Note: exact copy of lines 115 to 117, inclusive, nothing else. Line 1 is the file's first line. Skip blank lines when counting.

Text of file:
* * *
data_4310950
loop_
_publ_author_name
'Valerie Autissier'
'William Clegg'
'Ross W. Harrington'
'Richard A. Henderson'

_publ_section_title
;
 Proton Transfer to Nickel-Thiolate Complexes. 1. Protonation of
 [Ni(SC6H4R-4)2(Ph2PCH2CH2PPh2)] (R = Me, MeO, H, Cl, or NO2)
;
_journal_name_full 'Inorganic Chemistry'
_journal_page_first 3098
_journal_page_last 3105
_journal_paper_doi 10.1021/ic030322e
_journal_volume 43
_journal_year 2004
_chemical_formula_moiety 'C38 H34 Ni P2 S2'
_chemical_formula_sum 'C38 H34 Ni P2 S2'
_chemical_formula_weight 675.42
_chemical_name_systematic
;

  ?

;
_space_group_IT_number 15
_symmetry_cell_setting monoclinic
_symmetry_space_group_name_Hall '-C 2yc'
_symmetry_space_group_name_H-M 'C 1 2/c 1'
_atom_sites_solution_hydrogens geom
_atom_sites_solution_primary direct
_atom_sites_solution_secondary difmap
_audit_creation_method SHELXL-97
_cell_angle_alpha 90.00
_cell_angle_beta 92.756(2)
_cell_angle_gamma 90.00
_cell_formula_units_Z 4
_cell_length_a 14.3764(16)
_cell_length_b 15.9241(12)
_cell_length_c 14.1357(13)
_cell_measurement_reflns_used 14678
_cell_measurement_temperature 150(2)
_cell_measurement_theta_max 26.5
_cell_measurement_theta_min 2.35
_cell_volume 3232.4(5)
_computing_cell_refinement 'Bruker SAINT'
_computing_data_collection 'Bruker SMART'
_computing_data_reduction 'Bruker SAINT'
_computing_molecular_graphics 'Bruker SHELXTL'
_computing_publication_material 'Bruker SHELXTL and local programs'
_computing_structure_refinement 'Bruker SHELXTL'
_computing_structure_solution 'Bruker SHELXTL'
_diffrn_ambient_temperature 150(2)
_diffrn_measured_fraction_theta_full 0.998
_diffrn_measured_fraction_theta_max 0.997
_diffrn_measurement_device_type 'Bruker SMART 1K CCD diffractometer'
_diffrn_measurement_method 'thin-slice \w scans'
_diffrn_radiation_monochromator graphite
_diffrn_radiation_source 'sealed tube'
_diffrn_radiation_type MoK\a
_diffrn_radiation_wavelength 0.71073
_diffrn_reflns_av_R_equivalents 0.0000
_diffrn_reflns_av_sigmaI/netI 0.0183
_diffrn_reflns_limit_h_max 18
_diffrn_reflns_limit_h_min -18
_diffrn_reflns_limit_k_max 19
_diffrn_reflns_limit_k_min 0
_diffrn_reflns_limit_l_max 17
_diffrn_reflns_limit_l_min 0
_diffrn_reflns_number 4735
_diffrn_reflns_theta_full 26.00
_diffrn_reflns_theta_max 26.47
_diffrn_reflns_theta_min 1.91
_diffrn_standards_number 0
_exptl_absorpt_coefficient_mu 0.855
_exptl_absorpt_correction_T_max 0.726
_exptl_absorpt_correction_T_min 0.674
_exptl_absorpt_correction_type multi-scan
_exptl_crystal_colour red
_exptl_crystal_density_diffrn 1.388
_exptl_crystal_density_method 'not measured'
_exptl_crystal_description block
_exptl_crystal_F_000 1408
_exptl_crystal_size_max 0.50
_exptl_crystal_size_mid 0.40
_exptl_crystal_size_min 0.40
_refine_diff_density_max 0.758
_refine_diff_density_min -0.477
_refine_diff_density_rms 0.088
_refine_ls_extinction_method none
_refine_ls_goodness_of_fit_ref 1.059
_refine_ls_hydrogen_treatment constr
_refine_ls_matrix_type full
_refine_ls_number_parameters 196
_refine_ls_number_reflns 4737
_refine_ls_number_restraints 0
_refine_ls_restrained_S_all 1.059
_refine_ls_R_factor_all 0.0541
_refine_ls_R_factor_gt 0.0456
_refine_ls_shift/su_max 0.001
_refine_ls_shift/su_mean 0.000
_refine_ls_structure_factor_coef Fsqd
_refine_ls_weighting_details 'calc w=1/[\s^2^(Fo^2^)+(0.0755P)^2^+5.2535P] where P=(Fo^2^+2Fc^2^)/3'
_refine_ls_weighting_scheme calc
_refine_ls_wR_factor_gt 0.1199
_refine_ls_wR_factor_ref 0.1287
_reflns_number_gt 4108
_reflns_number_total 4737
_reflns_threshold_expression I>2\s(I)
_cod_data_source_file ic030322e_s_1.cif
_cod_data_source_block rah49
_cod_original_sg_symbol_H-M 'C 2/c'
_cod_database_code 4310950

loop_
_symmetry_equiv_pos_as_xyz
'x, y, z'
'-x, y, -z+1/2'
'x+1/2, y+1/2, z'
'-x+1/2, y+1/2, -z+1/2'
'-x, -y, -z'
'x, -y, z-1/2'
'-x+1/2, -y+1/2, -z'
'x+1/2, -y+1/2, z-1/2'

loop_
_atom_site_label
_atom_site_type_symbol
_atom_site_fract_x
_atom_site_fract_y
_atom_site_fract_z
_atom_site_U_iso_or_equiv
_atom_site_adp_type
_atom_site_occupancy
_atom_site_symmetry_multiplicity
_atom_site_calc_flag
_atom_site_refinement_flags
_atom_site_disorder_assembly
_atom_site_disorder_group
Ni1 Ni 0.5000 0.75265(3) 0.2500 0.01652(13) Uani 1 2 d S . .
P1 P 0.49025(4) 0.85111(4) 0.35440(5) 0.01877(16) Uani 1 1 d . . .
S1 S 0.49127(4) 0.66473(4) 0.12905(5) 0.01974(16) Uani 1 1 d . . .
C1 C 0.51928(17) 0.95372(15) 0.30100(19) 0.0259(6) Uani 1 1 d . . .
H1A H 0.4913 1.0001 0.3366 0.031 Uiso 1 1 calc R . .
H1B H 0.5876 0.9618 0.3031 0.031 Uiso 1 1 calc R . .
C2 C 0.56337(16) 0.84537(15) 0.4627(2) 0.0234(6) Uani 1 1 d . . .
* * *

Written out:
_symmetry_equiv_pos_as_xyz
'x, y, z'
'-x, y, -z+1/2'